Author: Junot Díaz
Published: September 6, 2007
Publisher: Riverhead Books
Hardcover: 335 pgs
Things have never been easy for Oscar, a sweet but disastrously overweight ghetto nerd, a New Jersey romantic who dreams of becoming the Dominican J.R.R. Tolkien and, most of all, of finding love. But he may never get what he wants, thanks to the fukú — the ancient curse that has haunted the Oscar's family for generations, dooming them to prison, torture, tragic accidents, and, above all, ill-starred love. Oscar, still dreaming of his first kiss, is only its most recent victim - until the fateful summer that he decides to be its last.
With dazzling energy and insight, Junot Díaz immerses us in the uproarious lives of our hero Oscar, his runaway sister Lola, and their ferocious beauty-queen mother Belicia, and in the epic journey from Santo Domingo to Washington Heights to New Jersey's Bergenline and back again. Rendered with uncommon warmth and humor, The Brief Wondrous Life of Oscar Wao presents an astonishing vision of the contemporary American experience and the endless human capacity to persevere - and to risk it all - in the name of love.
Okay, okay, so I'm late to the game. You would think when Junot Díaz's won the Nobel Prize for this book, I would've ran to store to read this book a heck of a long time ago, but no -- I'm about 6 years too late.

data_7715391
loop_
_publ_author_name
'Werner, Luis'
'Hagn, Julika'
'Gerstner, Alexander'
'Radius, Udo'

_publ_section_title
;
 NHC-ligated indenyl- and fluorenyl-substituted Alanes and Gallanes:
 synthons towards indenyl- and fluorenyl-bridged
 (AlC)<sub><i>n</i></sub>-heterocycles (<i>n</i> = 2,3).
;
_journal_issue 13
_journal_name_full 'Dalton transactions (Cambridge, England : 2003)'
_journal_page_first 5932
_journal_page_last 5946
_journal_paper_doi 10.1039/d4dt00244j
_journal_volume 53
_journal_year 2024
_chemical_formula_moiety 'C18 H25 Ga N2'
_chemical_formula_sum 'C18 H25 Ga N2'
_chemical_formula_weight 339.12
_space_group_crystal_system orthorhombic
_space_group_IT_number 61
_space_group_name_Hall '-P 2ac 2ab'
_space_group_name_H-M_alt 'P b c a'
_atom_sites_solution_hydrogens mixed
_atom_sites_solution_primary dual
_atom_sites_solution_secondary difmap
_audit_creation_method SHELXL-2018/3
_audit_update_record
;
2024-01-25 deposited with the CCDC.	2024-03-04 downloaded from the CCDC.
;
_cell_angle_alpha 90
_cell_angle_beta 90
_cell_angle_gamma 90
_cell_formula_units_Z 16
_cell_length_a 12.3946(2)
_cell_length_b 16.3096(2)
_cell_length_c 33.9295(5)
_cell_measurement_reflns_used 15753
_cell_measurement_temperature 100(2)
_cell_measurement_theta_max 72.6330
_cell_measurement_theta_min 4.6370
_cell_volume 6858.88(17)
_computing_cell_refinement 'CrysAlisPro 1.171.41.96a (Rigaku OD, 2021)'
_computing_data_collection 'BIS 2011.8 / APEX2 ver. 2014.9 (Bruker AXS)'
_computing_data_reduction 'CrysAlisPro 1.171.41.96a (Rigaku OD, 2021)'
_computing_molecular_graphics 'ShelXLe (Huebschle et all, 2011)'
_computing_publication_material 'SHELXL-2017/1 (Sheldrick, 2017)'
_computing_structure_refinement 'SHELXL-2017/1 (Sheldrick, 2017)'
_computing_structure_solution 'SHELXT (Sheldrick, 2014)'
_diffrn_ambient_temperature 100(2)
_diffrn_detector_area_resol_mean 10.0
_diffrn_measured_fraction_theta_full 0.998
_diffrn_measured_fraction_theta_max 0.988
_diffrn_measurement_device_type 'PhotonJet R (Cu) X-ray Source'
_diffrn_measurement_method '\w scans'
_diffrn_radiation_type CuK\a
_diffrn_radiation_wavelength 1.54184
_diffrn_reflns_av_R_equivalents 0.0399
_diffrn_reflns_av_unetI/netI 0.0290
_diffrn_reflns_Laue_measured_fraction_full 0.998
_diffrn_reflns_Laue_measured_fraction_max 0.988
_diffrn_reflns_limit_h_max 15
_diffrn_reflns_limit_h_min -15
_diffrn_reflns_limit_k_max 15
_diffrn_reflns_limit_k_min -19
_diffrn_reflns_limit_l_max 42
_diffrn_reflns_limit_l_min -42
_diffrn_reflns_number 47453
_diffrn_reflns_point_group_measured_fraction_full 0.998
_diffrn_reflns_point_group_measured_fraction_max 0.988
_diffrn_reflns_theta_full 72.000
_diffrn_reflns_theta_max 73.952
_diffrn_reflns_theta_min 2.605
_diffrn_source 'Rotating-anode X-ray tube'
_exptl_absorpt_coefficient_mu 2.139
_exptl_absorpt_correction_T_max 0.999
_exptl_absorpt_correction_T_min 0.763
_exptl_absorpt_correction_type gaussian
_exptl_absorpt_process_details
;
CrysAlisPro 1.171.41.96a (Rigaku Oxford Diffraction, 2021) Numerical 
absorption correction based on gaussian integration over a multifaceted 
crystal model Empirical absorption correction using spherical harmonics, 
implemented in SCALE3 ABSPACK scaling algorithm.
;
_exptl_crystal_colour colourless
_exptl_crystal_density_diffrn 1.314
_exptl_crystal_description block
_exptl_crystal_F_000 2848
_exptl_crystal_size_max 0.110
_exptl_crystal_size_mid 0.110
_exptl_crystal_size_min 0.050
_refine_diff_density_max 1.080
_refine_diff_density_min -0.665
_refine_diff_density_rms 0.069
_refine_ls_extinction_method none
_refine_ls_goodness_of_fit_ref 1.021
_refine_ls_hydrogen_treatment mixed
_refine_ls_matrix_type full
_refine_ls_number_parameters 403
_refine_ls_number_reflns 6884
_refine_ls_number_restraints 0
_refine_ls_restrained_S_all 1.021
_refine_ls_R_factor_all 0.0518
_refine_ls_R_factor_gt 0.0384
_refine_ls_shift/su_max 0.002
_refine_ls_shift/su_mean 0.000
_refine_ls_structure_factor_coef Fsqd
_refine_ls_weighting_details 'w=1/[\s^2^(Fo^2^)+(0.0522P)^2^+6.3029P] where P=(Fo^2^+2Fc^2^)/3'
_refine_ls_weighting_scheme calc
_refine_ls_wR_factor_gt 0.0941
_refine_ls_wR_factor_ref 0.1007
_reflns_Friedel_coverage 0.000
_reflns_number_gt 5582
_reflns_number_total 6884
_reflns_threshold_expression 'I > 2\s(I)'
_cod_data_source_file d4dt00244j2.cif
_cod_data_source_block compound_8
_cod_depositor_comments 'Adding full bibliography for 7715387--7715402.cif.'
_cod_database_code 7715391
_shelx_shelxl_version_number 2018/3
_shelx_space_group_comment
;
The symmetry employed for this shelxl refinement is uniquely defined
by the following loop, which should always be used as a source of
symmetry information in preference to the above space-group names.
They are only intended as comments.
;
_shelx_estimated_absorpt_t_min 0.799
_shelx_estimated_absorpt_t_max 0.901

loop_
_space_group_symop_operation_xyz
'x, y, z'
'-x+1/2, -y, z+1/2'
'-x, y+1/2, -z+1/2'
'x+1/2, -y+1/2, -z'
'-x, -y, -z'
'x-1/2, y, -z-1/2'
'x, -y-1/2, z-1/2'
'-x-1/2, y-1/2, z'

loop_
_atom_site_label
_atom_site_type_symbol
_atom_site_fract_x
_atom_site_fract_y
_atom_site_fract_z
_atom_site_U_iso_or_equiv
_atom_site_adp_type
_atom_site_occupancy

Well, for this review, let me start with: better late than never!
This book was absolutely incredible. Well-written (in a truly unique-to-Diaz style), page-turning and extremely engaging. The main focus of this story is on the life of Oscar Wao, but it's mixed in with lots of Dominican history as well that is insightful and fascinating. As you read the story, it's impossible not to think about your own family and how your family's history (and superstitions) can truly affect your life. The little things your mother tells you about your family stay with you and affect the choices you make everyday. It's an incredible perspective.
Now, I've also heard that there has been some controversy about the ending and whether it stays true to the story. If you've read it, I'd love to know your thoughts. But as for me - and without giving too much away - I think the ending worked perfectly. I thought it showed a huge transformation in Oscar Wao that made great sense with the rest of the novel.
This book gets 5 out of 5 stars. I loved it :)